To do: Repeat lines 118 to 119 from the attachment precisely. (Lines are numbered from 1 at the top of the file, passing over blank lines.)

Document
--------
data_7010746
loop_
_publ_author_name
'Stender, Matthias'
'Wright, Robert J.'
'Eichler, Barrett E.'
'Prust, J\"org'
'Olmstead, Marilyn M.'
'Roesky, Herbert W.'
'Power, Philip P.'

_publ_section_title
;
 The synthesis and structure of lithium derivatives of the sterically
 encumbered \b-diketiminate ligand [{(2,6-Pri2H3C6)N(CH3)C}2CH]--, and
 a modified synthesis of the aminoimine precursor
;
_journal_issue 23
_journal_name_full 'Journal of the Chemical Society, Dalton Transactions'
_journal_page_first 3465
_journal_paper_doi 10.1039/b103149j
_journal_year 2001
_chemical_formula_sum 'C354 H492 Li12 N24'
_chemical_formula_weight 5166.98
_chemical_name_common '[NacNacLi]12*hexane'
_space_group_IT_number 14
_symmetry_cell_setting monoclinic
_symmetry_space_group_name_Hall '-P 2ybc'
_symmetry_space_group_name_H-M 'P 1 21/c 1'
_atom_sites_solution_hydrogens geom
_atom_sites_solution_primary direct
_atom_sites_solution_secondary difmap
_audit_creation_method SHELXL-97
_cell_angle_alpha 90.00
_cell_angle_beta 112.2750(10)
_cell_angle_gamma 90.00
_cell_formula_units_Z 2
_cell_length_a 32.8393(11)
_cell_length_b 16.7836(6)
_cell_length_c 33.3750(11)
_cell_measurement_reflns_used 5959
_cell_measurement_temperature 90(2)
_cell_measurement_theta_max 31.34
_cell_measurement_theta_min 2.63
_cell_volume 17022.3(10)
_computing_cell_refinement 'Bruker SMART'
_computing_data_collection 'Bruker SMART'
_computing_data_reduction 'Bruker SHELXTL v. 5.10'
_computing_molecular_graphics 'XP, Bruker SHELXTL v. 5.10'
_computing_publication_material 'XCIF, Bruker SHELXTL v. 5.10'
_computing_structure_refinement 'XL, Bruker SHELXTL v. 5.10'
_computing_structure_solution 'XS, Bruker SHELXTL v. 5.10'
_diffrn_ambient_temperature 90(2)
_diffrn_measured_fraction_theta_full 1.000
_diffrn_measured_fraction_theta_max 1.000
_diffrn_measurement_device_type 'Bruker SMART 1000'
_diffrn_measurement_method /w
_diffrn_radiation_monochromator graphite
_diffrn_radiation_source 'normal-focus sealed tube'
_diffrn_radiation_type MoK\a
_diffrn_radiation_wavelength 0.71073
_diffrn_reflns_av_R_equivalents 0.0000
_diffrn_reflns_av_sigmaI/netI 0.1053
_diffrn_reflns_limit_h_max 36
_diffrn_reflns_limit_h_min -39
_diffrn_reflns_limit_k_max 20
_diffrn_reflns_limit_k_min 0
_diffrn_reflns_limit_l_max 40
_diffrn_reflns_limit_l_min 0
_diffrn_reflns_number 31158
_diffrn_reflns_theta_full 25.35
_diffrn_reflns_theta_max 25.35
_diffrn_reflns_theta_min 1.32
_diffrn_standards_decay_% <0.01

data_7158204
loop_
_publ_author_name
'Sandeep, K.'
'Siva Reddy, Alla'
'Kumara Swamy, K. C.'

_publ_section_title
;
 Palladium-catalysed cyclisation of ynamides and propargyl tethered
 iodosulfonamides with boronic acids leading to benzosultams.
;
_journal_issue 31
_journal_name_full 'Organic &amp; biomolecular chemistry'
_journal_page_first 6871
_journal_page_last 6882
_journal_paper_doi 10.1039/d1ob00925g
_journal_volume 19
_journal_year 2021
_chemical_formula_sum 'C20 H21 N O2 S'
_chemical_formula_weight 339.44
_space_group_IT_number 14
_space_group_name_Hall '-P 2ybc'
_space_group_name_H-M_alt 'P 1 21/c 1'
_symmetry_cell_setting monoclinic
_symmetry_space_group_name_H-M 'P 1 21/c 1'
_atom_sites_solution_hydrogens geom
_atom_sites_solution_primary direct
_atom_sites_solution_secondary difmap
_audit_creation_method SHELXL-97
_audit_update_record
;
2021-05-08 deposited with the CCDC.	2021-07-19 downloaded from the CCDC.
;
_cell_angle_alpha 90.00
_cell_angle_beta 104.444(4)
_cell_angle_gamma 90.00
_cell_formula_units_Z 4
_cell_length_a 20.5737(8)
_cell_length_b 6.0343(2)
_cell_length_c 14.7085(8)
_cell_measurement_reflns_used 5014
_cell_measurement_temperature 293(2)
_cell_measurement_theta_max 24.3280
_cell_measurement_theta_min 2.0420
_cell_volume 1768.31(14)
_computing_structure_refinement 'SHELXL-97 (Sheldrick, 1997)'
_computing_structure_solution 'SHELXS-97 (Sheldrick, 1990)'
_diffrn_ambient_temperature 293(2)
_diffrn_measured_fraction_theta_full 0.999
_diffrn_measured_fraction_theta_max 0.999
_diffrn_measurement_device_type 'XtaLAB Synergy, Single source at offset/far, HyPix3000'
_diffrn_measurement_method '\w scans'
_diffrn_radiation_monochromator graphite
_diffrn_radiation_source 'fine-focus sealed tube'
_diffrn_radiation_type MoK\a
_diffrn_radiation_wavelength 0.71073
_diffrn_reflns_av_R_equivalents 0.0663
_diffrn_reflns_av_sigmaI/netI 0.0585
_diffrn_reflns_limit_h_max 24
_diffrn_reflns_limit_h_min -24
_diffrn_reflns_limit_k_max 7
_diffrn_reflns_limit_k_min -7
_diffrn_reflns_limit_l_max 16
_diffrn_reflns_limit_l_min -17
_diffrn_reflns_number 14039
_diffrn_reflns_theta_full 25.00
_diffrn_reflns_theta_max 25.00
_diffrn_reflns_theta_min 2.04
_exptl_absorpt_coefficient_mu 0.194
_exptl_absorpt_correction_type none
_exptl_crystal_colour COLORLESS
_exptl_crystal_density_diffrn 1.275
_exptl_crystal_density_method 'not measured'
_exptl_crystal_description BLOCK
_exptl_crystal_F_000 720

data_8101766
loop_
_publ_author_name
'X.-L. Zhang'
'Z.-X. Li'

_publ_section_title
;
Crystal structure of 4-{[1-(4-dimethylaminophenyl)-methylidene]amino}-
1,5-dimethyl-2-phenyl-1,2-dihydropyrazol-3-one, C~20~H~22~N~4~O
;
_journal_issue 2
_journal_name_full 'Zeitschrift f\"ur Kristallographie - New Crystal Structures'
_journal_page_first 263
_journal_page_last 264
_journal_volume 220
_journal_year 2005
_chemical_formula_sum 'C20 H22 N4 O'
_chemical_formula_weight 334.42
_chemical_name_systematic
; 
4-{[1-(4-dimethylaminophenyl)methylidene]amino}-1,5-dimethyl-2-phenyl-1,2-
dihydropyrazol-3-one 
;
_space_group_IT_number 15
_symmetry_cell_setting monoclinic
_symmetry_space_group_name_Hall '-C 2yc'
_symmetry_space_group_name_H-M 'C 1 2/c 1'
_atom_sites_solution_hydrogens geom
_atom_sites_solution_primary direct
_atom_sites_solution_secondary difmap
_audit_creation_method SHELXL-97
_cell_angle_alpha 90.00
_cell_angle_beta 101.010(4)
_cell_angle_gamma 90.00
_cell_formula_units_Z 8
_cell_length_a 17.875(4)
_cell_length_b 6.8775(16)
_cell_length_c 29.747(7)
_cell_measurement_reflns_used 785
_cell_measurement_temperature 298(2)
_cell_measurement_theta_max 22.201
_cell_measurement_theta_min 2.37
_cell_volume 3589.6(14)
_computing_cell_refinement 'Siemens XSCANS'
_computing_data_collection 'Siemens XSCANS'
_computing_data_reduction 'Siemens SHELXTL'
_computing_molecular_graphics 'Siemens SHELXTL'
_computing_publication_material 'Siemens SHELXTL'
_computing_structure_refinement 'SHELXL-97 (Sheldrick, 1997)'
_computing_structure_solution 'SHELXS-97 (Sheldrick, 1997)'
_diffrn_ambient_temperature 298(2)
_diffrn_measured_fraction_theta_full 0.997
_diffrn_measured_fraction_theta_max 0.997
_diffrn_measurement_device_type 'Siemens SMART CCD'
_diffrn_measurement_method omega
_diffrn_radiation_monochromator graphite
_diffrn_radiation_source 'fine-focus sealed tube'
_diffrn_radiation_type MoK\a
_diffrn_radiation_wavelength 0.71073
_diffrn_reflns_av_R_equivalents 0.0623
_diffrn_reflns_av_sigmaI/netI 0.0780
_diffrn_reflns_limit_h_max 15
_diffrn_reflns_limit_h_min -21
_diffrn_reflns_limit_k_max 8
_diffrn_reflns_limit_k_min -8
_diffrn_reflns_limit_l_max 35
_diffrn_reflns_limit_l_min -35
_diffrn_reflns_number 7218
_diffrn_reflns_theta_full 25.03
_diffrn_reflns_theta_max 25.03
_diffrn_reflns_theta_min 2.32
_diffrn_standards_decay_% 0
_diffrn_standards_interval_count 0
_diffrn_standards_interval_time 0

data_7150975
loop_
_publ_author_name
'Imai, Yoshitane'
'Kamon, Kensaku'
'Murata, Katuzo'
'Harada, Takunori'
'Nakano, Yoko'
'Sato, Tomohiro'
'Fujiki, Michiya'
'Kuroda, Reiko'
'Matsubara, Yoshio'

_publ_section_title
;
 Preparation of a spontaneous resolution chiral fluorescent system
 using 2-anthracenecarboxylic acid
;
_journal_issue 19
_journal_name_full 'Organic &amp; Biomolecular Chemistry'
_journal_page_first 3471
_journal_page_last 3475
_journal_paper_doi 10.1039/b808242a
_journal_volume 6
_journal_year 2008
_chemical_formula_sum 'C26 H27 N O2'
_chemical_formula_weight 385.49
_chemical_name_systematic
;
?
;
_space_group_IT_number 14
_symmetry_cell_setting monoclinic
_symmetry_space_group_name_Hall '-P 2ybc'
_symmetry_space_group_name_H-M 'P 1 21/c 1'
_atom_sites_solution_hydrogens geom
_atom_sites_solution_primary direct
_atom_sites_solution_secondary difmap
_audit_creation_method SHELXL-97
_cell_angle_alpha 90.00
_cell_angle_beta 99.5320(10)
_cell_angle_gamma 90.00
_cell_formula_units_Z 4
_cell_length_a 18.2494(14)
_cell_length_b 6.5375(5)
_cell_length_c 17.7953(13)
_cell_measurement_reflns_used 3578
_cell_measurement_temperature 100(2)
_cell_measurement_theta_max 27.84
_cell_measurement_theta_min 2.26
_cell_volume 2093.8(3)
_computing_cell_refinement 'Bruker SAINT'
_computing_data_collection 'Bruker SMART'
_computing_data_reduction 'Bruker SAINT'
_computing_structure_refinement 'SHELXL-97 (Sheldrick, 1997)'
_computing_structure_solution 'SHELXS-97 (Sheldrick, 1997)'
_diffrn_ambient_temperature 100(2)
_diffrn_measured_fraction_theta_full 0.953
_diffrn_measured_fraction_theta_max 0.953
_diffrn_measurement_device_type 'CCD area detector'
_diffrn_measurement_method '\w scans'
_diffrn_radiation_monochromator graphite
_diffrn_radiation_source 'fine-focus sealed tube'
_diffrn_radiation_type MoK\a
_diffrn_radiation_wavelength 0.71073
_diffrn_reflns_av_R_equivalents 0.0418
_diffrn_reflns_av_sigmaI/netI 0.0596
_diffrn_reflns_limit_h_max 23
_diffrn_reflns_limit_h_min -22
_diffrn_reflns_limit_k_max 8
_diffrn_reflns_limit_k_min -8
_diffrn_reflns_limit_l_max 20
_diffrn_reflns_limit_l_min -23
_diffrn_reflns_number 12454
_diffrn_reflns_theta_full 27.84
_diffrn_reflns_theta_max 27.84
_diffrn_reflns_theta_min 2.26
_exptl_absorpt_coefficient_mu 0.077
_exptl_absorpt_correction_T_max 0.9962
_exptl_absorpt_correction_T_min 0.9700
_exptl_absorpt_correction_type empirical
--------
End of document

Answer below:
_cell_volume 1768.31(14)
_computing_structure_refinement 'SHELXL-97 (Sheldrick, 1997)'